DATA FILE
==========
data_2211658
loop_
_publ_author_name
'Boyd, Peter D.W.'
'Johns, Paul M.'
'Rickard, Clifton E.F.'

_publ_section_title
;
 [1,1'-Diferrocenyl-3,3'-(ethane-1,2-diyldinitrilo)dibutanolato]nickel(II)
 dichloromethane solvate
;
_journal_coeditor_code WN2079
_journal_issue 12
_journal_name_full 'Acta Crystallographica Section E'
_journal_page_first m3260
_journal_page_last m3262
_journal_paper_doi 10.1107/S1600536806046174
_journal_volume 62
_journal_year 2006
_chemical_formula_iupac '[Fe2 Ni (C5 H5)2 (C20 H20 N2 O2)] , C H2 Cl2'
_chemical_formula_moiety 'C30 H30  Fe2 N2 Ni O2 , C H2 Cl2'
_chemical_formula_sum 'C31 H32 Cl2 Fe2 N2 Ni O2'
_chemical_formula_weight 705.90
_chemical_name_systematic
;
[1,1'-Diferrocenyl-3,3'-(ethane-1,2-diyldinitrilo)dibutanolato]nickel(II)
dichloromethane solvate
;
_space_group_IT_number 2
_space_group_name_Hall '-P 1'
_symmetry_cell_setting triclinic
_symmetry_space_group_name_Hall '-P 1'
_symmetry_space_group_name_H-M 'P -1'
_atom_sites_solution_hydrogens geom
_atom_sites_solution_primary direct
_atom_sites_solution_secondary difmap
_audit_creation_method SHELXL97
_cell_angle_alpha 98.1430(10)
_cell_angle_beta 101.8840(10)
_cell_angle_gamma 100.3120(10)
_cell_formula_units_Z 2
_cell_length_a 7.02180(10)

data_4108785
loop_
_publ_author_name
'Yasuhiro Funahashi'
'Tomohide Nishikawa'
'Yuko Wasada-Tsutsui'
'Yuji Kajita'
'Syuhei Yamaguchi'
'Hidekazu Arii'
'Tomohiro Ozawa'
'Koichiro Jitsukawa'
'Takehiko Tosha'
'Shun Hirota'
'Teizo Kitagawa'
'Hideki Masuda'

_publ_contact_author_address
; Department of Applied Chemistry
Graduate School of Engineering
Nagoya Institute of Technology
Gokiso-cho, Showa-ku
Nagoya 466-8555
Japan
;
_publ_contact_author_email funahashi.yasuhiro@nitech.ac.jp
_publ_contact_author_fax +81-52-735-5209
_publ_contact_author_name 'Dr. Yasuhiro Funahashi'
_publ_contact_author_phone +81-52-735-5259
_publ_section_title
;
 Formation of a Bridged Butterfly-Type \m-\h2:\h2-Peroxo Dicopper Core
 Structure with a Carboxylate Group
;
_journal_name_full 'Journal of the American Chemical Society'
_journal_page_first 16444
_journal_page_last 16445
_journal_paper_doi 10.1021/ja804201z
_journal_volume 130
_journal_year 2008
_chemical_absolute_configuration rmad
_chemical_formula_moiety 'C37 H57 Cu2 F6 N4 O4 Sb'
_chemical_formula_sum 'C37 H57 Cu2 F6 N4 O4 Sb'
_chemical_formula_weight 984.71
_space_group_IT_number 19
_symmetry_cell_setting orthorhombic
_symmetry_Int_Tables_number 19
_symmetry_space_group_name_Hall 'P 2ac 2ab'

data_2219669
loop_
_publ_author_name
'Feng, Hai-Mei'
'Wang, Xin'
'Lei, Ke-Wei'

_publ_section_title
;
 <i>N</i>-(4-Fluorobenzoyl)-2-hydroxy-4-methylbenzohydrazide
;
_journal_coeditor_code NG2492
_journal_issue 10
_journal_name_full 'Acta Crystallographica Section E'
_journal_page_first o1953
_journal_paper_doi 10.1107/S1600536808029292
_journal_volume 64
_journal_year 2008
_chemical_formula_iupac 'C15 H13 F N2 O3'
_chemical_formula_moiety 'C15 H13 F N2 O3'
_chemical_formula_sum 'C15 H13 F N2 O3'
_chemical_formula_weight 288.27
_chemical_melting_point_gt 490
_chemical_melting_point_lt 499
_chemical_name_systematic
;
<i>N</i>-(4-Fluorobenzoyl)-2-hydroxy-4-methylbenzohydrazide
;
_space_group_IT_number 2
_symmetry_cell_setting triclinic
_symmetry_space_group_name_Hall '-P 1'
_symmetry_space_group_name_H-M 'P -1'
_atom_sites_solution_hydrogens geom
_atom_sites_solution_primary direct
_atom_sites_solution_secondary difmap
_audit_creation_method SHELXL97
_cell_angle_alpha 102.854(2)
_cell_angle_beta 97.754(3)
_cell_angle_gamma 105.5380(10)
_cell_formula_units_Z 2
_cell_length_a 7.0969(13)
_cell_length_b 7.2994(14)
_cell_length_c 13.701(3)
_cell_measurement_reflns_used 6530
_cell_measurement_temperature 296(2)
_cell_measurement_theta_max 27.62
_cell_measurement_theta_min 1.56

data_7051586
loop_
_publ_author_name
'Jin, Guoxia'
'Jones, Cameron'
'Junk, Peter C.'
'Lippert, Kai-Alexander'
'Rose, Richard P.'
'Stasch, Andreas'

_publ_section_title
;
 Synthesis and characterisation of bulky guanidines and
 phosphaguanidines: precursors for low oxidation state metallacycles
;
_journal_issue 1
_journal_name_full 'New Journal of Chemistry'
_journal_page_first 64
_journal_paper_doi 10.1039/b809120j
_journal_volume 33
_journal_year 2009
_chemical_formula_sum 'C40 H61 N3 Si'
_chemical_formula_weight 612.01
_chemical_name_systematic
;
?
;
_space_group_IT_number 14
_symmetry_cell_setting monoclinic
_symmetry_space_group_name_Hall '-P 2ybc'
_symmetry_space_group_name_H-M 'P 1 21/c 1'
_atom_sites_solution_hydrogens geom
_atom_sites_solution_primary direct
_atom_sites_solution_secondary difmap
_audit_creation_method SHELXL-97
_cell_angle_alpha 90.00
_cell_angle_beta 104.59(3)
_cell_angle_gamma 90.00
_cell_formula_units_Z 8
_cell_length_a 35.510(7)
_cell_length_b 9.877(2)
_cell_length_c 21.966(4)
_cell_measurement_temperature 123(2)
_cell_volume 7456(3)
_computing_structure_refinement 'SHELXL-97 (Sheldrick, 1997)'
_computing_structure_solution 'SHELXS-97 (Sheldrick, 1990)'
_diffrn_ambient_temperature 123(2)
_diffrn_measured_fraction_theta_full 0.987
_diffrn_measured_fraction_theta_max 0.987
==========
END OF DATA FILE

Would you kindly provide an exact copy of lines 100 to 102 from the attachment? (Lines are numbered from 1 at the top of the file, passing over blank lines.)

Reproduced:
_journal_issue 10
_journal_name_full 'Acta Crystallographica Section E'
_journal_page_first o1953